In This Article Expand or collapse the "in this article" section Epistemic Defeat

  • Introduction
  • General Overviews
  • Defeasible Reasoning and Justification
  • Historical Defeat/Defeasibility
  • Early Post-Gettier Defeasibility Theories of Knowledge
  • Early-21st-Century Defenses of Defeasibility Theories of Knowledge
  • Objections and Problems for Defeasibility Analyses of Knowledge
  • Externalist Approaches to the Defeat of Justification
  • Higher-Order Defeat
  • Disagreement
  • Defeasibility: Some Further Issues and Applications

Philosophy Epistemic Defeat
Patrick Bondy, Dustin Olson
  • LAST REVIEWED: 21 September 2023
  • LAST MODIFIED: 28 August 2019
  • DOI: 10.1093/obo/9780195396577-0231


Epistemic defeat has to do with the lowering, eliminating, or general downgrading of positive epistemic statuses, especially the statuses of being justified or having knowledge. On most accounts of justification, beliefs can be justified even when the property in virtue of which they are justified does not guarantee their truth. That is, justification is fallible. And for any fallibly justified belief, there is always the possibility that further information could come to light, which would render the belief unjustified once the subject becomes aware of it. When a subject becomes aware of such further information, her justification is defeated, and the defeating information (or her awareness of it) is a defeater. Furthermore, according to standard defeasibility analyses of knowledge, roughly, the existence of defeating information for a subject S’s justification for her belief that p is sufficient to prevent S from having knowledge that p, even while S is unaware of the defeating information and she retains justification for her belief. Note that knowledge is sometimes said to be defeasible, and sometimes it is said to be indefeasible. These characterizations of knowledge are compatible. When knowledge is said to be defeasible, the claim is that the justification required for knowledge is fallible, and possibly subject to defeat: roughly, the point is that it is in general possible that S knows that p on the basis of evidence E even if there are possible worlds in which S possesses E (or, there are possible worlds in which S’s belief that p is justified in the same way as in the actual world), and p is false. And it is therefore possible that the addition of some new evidence E′ to E could reduce or eliminate S’s justification for believing p on the basis of E. The addition of E′ to E would also defeat S’s knowledge that p. By contrast, when knowledge is said to be indefeasible, the claim is that if S knows that p, then there is not any actual further true proposition that would defeat S’s justification for her belief if it were conjoined to her evidence. In other words, to say that S’s knowledge that p is defeasible is to say that S can know that p in the actual world even though there are possible worlds in which there exist further facts that could come to light, which would defeat S’s justification for (and knowledge that) p. To say that S’s knowledge that p is indefeasible is to say that there are no such facts in the actual world. In general, if S knows that p in world W then S’s justification cannot be defeated by any facts that obtain in W. Although most contemporary epistemologists are fallibilists about knowledge, the claim that knowledge is indefeasibly justified true belief is compatible with both fallibilism and infallibilism about knowledge.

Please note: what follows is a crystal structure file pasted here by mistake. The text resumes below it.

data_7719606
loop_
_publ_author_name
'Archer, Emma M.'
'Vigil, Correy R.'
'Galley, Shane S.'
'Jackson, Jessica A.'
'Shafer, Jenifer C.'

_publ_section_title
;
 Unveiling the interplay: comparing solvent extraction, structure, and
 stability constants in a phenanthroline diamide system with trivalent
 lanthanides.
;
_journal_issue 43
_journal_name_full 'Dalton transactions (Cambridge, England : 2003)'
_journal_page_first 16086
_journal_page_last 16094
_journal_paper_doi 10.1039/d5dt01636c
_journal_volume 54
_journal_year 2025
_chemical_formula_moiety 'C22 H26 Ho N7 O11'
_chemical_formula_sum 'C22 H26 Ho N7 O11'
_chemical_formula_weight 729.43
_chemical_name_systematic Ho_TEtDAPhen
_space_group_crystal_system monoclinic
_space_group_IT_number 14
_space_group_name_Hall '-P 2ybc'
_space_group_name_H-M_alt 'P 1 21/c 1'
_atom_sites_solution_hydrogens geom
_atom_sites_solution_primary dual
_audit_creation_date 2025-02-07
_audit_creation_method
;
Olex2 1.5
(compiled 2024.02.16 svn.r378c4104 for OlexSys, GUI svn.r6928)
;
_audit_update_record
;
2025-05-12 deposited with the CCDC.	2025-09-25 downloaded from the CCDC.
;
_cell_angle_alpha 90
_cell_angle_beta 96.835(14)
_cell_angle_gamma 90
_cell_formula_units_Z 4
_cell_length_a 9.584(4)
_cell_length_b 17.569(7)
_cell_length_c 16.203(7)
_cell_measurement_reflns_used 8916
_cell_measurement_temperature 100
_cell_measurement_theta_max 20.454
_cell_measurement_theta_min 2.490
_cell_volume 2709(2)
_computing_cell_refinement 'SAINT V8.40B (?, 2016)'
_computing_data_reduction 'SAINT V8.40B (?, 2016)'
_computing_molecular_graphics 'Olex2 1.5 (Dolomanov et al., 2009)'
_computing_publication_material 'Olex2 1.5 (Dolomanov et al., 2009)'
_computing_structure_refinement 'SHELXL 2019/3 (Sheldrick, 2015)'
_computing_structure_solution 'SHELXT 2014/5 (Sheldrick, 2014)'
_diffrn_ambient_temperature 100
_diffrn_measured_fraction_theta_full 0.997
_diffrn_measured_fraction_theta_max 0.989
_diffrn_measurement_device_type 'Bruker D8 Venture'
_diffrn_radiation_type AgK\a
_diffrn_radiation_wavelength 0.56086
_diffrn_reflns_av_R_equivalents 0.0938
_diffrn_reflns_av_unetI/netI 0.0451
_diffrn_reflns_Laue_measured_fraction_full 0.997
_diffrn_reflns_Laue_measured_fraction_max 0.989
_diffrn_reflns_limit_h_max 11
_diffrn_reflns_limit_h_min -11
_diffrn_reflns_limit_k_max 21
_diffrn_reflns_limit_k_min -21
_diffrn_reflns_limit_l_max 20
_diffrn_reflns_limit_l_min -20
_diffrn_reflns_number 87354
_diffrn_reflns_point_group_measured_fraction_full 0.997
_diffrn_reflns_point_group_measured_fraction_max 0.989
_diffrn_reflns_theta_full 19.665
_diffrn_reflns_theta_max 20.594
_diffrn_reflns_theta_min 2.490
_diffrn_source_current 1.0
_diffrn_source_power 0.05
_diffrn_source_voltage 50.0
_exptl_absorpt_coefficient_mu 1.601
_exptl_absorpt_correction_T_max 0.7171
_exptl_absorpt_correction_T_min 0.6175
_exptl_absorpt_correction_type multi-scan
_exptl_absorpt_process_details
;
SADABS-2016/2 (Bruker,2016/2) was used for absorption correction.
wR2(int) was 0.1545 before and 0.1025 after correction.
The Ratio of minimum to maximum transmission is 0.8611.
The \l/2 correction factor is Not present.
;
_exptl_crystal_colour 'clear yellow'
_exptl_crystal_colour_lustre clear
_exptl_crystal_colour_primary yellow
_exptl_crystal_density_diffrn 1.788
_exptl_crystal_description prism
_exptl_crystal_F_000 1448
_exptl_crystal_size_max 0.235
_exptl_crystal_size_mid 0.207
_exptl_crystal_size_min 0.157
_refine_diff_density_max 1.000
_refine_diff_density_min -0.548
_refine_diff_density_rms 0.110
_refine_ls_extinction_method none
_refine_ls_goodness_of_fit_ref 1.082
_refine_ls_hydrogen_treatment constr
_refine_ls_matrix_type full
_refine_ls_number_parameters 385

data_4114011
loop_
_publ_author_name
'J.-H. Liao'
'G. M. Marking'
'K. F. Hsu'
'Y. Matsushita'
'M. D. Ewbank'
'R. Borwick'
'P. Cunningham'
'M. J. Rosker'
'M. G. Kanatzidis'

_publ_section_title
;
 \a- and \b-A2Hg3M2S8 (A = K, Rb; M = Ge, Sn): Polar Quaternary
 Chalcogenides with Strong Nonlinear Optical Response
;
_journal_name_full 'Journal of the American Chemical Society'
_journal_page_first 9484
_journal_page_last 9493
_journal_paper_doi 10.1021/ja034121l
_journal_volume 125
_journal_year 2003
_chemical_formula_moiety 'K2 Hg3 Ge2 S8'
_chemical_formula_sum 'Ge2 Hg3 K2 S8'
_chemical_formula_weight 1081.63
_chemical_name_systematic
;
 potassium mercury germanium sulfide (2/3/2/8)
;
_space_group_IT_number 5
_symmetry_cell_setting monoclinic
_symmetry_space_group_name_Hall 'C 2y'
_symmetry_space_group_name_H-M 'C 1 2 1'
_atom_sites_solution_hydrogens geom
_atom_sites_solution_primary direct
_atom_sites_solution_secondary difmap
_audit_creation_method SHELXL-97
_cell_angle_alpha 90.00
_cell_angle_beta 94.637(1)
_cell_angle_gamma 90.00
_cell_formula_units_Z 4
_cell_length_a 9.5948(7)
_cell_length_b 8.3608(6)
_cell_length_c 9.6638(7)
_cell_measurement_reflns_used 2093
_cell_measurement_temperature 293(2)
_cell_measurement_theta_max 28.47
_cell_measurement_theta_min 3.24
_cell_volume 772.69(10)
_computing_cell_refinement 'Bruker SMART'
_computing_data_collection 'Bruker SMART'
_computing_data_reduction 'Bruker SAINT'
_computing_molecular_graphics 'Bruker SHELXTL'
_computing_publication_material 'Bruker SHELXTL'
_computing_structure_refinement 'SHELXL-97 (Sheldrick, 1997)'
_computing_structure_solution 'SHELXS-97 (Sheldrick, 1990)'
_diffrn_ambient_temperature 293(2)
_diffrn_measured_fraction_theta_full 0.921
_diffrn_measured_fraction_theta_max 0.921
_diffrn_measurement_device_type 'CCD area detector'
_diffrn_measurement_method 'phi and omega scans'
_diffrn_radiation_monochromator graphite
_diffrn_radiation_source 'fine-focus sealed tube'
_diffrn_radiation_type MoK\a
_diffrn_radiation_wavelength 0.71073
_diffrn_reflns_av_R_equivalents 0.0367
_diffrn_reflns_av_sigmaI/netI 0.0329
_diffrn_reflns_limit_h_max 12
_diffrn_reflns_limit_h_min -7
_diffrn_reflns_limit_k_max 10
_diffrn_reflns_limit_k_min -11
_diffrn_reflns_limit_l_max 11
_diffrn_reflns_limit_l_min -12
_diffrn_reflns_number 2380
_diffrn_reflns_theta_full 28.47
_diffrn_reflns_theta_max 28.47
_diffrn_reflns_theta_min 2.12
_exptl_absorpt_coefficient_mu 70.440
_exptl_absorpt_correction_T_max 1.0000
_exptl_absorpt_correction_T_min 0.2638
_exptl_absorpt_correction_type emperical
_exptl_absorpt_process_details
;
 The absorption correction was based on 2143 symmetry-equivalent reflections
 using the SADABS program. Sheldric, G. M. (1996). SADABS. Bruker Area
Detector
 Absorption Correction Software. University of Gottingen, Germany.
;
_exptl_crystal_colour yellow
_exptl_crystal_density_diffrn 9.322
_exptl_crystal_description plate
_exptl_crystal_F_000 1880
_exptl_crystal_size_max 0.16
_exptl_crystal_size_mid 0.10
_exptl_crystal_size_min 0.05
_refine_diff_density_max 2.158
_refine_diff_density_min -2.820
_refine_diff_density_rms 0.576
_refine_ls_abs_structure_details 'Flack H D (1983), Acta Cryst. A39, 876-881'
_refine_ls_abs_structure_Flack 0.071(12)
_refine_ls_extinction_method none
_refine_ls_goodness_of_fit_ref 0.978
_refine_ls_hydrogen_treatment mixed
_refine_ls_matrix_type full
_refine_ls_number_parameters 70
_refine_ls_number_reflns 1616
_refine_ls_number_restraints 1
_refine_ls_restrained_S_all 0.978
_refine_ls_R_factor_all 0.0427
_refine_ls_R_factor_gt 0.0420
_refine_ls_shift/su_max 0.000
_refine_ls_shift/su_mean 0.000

General Overviews

There are no textbooks or monographs devoted specifically to the topic of epistemic defeat, but the introduction to a special issue of Synthese on epistemic defeat (Moretti and Piazza 2018) provides a concise yet comprehensive survey of important work in the field. Both Grundmann 2006 and Defeaters in Epistemology provide clear, comprehensive overviews of the issues surrounding epistemic defeat. Shope 1983 contains a detailed and critical overview of early work on defeasibility analyses of knowledge.

  • Grundmann, Thomas. “Defeasibility Theory.” In The Routledge Companion to Epistemology. Edited by Sven Bernecker and Duncan Pritchard, 156–166. New York: Routledge, 2006.

    A survey article about epistemic defeaters: what is defeated, how defeaters work, different kinds of defeaters, indefeasibility, and how defeaters fit into epistemic internalism and externalism.

  • Moretti, Luca, and Tommaso Piazza. “Defeaters in Current Epistemology: Introduction to the Special Issue.” In Special Issue: Defeaters in Current Epistemology. Edited by Luca Moretti and Tommaso Piazza. Synthese 195.7 (2018): 2845–2854.

    DOI: 10.1007/s11229-017-1551-4

    Introduction to a special issue on epistemic defeaters. In addition to introducing the articles in the issue, this introduction also contains comprehensive yet concise overviews of different kinds of defeaters, epistemic statuses that defeaters can defeat, and ways defeasibility can be taken up in various other areas of epistemology.

  • Shope, Robert. The Analysis of Knowing: A Decade of Research. Princeton, NJ: Princeton University Press, 1983.

    Contains a detailed overview of various attempts to analyze knowledge in the post-Gettier literature. Chapter 2 is an extended and detailed overview of various proposals for defeasibility analyses of knowledge in the literature between 1965 and 1980, and objections to those analyses.

  • Suddath, Michael. “Defeaters in Epistemology.” Internet Encyclopedia of Philosophy.

    A general and thorough account of the central issues surrounding defeat in contemporary epistemology. Topics include defeasibility, Edmund Gettier and propositional defeaters, mental-state defeaters, and a taxonomy of defeater types.

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